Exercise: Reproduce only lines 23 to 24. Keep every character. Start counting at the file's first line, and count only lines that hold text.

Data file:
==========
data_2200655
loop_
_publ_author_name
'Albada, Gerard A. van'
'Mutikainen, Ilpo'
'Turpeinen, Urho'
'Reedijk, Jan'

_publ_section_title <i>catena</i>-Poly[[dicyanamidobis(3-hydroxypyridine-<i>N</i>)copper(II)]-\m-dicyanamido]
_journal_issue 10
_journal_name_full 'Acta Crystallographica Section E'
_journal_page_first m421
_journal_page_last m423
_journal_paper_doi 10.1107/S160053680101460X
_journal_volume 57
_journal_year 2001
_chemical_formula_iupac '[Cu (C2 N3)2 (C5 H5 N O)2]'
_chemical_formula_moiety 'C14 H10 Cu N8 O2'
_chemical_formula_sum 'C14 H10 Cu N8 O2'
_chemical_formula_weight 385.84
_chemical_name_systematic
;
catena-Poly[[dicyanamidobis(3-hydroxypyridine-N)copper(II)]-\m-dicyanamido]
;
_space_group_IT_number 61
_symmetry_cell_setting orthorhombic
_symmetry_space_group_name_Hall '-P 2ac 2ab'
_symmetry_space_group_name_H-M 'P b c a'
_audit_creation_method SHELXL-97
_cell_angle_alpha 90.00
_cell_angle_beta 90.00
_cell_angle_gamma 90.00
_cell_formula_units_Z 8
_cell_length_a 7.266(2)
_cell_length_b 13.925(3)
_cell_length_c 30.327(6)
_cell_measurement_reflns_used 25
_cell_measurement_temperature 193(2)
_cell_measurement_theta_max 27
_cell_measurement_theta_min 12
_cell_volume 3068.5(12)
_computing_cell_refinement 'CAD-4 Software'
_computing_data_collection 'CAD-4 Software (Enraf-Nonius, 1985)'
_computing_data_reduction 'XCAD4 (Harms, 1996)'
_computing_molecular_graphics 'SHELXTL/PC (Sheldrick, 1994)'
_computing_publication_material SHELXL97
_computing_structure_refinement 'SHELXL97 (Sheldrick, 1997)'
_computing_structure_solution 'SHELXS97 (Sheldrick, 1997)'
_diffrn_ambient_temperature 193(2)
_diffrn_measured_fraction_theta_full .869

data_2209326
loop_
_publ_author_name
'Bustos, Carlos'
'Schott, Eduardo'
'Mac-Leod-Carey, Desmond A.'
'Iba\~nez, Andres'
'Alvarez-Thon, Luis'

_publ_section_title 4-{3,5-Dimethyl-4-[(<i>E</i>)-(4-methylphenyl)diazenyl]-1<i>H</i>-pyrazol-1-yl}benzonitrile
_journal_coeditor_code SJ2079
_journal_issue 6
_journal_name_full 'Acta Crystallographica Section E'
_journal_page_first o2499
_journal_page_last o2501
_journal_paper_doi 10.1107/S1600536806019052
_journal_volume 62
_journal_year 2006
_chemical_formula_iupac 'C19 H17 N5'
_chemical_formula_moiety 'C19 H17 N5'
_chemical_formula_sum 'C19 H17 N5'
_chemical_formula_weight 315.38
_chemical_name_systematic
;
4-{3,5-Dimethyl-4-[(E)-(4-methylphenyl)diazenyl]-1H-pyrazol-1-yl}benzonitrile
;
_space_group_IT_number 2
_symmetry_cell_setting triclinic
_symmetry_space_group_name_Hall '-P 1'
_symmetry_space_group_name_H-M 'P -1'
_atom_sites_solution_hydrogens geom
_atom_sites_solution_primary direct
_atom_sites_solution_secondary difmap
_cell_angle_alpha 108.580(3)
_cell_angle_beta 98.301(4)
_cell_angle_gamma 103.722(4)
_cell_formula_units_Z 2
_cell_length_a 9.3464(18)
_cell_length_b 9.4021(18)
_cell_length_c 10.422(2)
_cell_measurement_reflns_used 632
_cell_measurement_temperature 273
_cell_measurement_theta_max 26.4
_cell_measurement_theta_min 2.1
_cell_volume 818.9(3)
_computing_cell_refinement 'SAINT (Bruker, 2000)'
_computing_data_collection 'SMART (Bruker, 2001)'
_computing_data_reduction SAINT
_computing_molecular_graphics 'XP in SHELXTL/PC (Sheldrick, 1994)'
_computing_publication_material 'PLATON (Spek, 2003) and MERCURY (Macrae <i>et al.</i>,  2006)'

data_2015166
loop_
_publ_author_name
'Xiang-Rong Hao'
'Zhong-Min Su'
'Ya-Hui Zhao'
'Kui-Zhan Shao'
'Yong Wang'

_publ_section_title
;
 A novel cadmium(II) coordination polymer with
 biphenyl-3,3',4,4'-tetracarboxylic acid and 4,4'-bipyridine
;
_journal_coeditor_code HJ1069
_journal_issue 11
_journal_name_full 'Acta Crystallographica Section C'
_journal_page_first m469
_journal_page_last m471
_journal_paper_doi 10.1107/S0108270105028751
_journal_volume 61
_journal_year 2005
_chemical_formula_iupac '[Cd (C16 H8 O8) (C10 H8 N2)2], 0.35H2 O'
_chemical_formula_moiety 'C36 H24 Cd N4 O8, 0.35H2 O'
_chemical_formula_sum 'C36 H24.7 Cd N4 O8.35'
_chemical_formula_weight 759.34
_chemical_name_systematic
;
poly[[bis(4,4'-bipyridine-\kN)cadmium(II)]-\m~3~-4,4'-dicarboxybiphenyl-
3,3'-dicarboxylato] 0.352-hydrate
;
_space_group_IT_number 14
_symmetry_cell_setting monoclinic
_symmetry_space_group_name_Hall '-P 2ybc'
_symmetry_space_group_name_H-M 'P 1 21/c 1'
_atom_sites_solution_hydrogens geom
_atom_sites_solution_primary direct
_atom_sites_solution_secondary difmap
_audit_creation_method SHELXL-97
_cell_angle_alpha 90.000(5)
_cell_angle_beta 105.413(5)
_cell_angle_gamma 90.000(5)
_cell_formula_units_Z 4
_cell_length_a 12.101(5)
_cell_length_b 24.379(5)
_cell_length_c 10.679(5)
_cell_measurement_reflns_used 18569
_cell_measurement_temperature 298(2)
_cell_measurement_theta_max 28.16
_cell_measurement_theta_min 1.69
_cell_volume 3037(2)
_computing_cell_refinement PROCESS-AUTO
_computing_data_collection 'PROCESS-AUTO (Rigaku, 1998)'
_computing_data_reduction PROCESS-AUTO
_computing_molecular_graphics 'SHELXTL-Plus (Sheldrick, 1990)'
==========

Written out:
;
_space_group_IT_number 61